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Job vacancies and skills are often not matching up

Several developed economies are seeing increasing numbers of job vacancies but their unemployment rates are not going down. In some cases, they are even rising.

Mismatches in skills are hindering job creation

What is happening is that many of the workers who lost their jobs to the economic crisis do not have the skills that the labour market now demands.

“These skills mismatches mean that unemployed people need much longer to find a new job, which in turn drives up long-term unemployment,” says Labour Economist Theo Sparreboom, one of the authors of the ILO’s recently published Global Employment Trends 2013.

According to the report this particularly affects young people, who get most of their training and education before they start working or early in their careers.

Workers in the construction and financial sectors in countries like the United States and Spain were among the first to be hit by the crisis in late 2008 and 2009. When they lost their jobs, they found that sectors which had not been affected did not require the skills they had.

In the United States, for example, about 30 per cent of jobs in construction were lost between 2007 and 2012, and employment in durable goods manufacturing is 15 per cent below pre-crisis levels. In contrast, employment in education and health services is estimated to have risen 20 per cent. This has raised concerns about skills and occupational mismatches that could drive up unemployment rates, since the crisis hit given that the recovering sectors require different competencies.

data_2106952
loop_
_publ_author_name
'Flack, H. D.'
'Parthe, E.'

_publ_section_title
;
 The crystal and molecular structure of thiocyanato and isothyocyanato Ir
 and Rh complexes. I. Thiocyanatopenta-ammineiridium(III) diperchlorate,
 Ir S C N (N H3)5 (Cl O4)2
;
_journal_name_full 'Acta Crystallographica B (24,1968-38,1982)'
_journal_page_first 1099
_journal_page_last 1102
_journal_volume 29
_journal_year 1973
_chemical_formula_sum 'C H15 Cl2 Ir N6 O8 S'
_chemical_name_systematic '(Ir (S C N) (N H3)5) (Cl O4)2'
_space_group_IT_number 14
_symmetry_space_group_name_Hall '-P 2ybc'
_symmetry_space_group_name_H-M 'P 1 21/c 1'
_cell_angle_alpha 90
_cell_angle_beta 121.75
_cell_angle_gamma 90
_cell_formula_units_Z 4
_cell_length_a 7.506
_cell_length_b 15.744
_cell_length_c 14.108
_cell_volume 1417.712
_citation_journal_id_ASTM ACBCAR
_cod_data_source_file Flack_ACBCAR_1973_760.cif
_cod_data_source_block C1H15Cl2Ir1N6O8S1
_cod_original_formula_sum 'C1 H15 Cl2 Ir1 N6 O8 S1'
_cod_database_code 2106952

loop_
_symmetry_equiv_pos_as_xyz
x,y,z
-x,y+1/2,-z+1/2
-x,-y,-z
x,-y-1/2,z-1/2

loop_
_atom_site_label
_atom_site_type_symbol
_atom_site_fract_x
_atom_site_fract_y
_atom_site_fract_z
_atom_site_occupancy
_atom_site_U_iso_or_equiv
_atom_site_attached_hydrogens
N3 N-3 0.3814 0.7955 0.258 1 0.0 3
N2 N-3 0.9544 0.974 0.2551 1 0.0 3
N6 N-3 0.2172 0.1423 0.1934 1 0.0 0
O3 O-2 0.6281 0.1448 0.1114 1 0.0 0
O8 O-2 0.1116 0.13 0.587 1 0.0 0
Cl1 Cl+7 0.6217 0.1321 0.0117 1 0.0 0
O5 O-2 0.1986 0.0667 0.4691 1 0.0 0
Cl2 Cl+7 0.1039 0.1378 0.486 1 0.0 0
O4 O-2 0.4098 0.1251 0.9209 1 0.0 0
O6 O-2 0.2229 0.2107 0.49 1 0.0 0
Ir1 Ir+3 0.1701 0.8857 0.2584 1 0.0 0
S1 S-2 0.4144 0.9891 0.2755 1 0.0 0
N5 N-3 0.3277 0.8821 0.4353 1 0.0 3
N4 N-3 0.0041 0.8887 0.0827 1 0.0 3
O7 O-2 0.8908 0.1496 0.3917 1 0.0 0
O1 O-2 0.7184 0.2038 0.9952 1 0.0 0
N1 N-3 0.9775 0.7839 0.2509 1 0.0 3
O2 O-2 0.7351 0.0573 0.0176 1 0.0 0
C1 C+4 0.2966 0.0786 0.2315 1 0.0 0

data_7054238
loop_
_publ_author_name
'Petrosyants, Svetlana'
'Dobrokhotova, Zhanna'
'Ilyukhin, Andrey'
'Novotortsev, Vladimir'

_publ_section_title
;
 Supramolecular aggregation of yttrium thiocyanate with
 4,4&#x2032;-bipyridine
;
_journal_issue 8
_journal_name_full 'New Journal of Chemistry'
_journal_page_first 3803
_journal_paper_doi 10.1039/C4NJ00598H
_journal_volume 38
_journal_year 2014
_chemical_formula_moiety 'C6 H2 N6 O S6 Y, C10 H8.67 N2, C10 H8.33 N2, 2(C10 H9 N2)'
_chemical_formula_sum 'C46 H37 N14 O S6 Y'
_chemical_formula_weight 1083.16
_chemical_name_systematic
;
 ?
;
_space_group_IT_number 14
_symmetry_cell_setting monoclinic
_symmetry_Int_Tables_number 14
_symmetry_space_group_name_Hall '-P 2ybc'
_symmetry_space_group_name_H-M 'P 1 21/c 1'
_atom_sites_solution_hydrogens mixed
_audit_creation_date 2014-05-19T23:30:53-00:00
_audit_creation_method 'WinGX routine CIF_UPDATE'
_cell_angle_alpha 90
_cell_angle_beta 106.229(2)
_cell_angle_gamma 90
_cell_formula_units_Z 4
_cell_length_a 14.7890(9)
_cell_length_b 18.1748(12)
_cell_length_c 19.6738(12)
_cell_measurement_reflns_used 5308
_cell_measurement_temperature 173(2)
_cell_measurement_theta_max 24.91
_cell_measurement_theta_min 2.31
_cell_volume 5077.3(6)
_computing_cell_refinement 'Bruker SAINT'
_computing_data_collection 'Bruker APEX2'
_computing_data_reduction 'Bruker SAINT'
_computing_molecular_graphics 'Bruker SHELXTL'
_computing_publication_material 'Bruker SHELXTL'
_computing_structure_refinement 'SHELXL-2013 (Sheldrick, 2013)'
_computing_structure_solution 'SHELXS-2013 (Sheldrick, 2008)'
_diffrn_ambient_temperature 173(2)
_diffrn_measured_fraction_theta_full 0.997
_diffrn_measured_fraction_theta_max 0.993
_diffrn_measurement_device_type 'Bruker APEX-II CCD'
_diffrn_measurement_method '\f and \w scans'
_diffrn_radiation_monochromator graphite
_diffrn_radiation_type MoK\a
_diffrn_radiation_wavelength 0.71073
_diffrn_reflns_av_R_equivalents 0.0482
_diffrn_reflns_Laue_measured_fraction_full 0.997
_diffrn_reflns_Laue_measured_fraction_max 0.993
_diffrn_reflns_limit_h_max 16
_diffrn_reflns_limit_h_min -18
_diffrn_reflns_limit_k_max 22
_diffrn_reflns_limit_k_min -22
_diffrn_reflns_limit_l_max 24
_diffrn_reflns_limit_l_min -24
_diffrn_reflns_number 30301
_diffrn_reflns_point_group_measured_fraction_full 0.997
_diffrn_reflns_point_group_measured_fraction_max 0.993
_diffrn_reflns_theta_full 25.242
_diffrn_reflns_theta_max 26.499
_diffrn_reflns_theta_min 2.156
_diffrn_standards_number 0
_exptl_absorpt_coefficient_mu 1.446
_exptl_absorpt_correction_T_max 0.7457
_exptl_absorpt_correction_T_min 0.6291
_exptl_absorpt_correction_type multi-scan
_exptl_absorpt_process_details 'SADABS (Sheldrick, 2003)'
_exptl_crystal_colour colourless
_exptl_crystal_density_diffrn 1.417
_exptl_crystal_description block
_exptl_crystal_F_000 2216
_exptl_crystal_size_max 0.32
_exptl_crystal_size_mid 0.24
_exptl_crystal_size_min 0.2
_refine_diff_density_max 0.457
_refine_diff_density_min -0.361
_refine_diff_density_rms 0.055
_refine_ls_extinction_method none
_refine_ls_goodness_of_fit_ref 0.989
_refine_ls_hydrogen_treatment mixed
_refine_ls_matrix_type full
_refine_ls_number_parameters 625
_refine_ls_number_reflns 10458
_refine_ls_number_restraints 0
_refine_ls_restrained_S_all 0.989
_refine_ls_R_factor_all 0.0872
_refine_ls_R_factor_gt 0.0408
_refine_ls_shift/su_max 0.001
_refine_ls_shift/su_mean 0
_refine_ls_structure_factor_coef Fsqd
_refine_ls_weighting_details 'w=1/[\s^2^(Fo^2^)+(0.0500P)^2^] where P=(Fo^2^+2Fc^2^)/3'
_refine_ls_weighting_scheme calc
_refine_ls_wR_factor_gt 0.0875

In some cases, workers have relocated to different areas or countries but some have opted for “occupational downgrading” which involves taking a job below their previous level of skills.

The issue of skills mismatches has received particular attention in developed economies as a result of the economic crisis but it is a problem that affects labour markets in all countries.

The ILO argues that targeted educational policies can help address the issue by ensuring jobseekers continue to be employed in the more dynamic sectors of the economy.

But increasing unemployment levels in many countries added to the extended time period people are out of work makes it more difficult to deal with the problem.
Sparreboom’s conclusion is to recommend “… that policy-makers take coordinated action to reduce unemployment, including services to make job searching and matching more effective, like investing in job skills and retraining programs.”

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Posted in Employment, International Labour Organisation, unemployment

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